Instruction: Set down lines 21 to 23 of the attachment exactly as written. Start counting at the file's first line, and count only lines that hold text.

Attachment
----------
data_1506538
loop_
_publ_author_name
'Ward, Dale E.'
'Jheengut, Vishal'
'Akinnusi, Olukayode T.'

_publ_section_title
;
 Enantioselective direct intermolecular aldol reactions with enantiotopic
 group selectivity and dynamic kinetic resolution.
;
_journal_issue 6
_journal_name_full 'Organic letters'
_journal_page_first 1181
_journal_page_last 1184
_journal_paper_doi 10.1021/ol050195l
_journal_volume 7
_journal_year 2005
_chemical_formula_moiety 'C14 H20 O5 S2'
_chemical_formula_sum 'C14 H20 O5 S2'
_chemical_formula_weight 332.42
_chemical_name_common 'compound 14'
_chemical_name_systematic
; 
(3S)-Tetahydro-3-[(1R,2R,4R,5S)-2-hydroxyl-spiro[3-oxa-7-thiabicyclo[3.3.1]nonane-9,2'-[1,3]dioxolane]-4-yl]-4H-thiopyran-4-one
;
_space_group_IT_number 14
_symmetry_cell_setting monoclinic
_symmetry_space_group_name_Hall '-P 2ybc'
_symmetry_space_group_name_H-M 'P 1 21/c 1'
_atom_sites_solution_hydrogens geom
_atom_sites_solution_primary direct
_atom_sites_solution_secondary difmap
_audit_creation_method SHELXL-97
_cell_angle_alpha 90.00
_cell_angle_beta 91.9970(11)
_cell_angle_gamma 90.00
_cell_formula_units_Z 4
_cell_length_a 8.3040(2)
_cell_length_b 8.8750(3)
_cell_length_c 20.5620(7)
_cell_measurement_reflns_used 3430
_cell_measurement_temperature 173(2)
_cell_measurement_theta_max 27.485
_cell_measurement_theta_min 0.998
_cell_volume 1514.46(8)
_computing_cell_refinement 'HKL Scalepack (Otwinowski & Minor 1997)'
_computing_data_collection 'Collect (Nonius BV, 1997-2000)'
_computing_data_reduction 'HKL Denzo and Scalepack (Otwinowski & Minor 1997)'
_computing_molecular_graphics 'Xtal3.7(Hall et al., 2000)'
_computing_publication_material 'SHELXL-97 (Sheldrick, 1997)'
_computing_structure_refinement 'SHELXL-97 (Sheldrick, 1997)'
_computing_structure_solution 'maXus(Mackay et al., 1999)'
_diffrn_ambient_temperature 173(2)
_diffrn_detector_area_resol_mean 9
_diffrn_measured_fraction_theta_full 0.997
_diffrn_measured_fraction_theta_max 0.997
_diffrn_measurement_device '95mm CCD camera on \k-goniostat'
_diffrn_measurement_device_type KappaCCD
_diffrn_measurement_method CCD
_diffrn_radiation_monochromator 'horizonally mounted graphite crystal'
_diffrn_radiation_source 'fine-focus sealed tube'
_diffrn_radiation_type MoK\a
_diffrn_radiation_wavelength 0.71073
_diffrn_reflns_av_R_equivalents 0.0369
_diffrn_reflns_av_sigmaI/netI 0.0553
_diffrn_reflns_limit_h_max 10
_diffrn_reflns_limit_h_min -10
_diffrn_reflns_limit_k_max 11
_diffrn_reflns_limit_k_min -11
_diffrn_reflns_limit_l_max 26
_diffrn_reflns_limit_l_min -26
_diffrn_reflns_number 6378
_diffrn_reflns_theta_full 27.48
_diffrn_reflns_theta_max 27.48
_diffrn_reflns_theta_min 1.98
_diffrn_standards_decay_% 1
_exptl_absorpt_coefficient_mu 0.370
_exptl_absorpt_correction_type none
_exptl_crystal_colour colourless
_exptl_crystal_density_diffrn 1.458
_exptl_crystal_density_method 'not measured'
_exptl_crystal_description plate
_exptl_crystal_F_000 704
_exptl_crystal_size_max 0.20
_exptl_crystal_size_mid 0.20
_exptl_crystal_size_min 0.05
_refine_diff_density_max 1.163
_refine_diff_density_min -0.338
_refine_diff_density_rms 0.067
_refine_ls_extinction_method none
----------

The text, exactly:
_chemical_formula_weight 332.42
_chemical_name_common 'compound 14'
_chemical_name_systematic